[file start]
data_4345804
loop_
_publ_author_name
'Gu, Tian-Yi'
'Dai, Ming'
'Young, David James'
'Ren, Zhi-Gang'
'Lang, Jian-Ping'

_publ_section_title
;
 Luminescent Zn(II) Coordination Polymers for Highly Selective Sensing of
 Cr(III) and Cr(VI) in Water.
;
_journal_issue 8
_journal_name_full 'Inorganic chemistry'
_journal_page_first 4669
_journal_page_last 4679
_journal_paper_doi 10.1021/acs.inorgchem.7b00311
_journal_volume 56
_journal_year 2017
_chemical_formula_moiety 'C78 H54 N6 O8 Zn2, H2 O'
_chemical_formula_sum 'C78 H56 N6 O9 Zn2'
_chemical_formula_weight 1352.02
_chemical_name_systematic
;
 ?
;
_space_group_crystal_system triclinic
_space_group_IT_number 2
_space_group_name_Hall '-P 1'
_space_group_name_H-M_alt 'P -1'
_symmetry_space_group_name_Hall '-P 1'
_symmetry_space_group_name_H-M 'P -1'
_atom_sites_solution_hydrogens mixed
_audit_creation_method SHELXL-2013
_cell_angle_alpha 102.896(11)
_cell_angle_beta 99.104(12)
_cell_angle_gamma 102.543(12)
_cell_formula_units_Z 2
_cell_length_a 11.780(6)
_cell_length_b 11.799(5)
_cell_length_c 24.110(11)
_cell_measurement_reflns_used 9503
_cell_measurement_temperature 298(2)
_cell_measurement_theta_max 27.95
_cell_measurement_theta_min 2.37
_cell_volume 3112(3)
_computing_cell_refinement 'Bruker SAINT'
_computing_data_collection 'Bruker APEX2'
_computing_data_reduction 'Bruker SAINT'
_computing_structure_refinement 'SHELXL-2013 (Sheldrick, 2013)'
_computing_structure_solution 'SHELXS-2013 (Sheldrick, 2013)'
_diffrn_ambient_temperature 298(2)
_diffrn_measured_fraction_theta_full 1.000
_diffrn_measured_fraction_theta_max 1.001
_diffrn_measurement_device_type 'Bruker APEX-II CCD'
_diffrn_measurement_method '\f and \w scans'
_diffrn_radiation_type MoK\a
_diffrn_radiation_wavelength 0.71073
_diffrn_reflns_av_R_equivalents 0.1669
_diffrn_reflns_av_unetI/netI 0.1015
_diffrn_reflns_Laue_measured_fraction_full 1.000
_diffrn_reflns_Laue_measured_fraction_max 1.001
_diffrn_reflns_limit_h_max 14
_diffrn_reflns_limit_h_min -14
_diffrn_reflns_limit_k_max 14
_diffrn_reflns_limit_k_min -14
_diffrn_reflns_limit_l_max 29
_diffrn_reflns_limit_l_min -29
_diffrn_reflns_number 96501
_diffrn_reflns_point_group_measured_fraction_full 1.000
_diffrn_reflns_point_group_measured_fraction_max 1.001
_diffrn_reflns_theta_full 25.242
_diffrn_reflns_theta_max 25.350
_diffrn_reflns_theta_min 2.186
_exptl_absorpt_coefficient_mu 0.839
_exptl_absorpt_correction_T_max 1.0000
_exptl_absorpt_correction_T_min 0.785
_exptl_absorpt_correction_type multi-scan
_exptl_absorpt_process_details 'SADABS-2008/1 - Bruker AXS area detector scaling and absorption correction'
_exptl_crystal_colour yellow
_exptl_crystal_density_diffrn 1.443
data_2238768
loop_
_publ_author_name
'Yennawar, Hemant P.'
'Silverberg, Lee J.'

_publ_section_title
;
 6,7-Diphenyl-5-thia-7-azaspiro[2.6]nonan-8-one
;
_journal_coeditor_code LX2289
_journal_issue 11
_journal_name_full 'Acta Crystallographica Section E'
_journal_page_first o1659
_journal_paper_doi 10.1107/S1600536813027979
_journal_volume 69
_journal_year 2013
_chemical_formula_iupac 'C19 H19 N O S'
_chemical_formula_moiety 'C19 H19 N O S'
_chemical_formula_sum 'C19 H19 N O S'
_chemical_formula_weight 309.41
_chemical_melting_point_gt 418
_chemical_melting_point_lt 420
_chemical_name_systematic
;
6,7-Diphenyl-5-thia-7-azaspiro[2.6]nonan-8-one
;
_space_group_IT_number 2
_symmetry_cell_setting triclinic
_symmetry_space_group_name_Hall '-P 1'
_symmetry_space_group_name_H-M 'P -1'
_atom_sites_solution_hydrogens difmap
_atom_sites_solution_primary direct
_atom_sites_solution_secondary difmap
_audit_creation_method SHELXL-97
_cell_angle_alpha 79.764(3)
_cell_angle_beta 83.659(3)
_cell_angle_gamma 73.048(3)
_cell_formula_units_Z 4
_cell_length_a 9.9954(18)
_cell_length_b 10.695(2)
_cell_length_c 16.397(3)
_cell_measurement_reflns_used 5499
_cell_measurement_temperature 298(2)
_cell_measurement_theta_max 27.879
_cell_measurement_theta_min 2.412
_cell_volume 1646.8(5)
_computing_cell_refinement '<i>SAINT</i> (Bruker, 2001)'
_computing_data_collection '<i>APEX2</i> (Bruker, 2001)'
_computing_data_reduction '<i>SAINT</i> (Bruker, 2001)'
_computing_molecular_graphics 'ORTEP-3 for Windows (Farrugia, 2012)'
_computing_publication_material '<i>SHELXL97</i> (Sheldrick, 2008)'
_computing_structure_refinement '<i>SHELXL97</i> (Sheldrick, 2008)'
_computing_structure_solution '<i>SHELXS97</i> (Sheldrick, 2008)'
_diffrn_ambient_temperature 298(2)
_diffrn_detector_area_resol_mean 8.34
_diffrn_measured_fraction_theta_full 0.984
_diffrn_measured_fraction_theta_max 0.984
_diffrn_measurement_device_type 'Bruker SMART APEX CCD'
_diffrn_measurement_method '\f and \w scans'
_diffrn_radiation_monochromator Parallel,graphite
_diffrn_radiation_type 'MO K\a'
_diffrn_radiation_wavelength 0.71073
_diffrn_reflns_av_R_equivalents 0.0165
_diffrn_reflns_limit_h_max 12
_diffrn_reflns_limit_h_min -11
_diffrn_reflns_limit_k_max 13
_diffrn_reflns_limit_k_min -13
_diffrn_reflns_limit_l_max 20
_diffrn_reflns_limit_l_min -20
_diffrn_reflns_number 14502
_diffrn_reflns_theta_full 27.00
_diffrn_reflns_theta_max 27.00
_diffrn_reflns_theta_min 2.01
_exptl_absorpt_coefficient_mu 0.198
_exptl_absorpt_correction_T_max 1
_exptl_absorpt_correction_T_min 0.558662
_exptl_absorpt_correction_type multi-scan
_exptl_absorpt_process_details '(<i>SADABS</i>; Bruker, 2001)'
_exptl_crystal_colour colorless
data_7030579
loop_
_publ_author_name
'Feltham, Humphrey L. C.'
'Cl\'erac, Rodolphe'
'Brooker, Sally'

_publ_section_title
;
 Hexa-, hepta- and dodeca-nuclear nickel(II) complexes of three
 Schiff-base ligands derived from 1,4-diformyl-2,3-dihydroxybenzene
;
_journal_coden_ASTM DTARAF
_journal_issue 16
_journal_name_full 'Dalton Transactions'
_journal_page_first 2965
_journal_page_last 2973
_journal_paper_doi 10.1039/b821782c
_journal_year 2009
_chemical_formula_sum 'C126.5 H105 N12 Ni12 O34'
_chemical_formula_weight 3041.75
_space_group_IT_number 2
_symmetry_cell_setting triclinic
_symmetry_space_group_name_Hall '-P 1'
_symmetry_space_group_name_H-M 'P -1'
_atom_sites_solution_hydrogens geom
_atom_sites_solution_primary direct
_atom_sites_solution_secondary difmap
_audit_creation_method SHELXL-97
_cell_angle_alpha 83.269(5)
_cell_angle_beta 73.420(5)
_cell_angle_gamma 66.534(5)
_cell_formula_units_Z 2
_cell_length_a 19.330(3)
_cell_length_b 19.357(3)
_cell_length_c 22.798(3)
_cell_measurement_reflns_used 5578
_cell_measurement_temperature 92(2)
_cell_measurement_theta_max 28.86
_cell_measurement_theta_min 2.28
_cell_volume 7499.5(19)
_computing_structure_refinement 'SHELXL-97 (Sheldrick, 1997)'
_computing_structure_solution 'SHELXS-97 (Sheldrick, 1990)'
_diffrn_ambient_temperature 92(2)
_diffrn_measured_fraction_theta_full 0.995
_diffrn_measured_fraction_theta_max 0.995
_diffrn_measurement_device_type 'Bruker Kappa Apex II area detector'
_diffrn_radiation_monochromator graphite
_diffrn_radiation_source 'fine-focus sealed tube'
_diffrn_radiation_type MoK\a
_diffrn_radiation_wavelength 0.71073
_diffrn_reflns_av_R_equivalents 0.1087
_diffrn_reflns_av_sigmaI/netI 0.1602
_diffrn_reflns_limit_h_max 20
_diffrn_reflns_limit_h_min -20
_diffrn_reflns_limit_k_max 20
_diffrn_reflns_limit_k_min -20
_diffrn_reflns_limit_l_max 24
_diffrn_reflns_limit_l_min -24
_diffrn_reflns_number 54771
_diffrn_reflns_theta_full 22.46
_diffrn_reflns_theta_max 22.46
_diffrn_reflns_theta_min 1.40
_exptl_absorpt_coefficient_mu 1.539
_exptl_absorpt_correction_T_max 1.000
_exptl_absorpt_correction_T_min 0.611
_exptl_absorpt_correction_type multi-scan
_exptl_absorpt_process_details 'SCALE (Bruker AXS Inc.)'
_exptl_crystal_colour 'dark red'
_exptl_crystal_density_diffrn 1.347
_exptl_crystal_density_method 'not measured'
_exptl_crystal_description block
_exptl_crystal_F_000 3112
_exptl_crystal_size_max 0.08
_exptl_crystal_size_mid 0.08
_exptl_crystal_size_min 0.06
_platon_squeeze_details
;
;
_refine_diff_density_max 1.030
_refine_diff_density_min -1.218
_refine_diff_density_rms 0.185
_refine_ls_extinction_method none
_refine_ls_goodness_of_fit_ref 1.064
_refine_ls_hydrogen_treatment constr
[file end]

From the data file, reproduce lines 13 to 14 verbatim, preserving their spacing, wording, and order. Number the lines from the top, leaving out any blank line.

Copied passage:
;
_journal_issue 8